Vienna around 1900 was a melting-pot in several ways: a city attracting artists from the entire Austro-Hungarian Empire where bohemian writers and musicians rubbed shoulders with aristocrats and establishment figures, and where late-Romanticism co-existed uneasily with the Wiener Moderne aesthetic of the fin-de-siècle. In the visual arts, Jugendstil (or Wiener Secession) was all the rage: its curlicues, floral patterns and fluid lines were seen everywhere – in architecture, interior design and graphic arts. In music, the term is usually associated with composers such as Mahler, Zemlinsky and Korngold, but also early works by Alban Berg and Arnold Schoenberg.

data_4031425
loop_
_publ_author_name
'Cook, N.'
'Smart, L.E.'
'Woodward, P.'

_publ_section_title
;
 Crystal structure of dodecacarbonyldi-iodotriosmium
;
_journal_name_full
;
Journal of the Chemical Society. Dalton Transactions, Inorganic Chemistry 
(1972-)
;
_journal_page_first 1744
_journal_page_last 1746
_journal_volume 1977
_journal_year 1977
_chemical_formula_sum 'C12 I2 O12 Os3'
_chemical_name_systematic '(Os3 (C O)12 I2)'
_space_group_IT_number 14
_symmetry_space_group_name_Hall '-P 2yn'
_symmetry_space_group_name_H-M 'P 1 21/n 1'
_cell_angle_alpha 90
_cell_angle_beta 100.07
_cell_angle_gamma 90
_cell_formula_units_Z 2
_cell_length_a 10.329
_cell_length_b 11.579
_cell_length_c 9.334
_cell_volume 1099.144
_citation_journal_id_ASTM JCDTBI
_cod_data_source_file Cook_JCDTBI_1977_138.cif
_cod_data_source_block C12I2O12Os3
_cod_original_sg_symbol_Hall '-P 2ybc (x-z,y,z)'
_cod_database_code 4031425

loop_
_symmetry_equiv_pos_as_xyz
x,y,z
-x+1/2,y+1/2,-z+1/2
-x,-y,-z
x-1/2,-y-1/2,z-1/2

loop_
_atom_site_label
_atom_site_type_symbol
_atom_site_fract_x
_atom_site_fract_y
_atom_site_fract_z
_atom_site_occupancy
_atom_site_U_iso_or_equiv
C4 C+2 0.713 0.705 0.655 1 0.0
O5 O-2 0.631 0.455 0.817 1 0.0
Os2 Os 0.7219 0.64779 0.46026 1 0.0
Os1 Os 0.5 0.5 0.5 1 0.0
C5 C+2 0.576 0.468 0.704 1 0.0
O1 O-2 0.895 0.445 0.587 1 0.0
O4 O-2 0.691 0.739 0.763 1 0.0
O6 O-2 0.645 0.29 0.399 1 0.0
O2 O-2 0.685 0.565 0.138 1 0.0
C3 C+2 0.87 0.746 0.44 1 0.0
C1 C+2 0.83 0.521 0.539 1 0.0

Following on three previous acclaimed recital discs on BIS, Camilla Tilling and Paul Rivinius have devised a programme with songs by these very composers, written between 1898 and 1916. The songs range from the Einfache Lieder by a teenaged Korngold to Zemlinsky’s set of Walzer-Gesänge based on Tuscan folk poems and the much-loved Rückert-Lieder by Mahler. Schoenberg is represented by his Op. 2 collection 4 Lieder and his student Berg by the set of Sieben frühe Lieder, from 1905–08.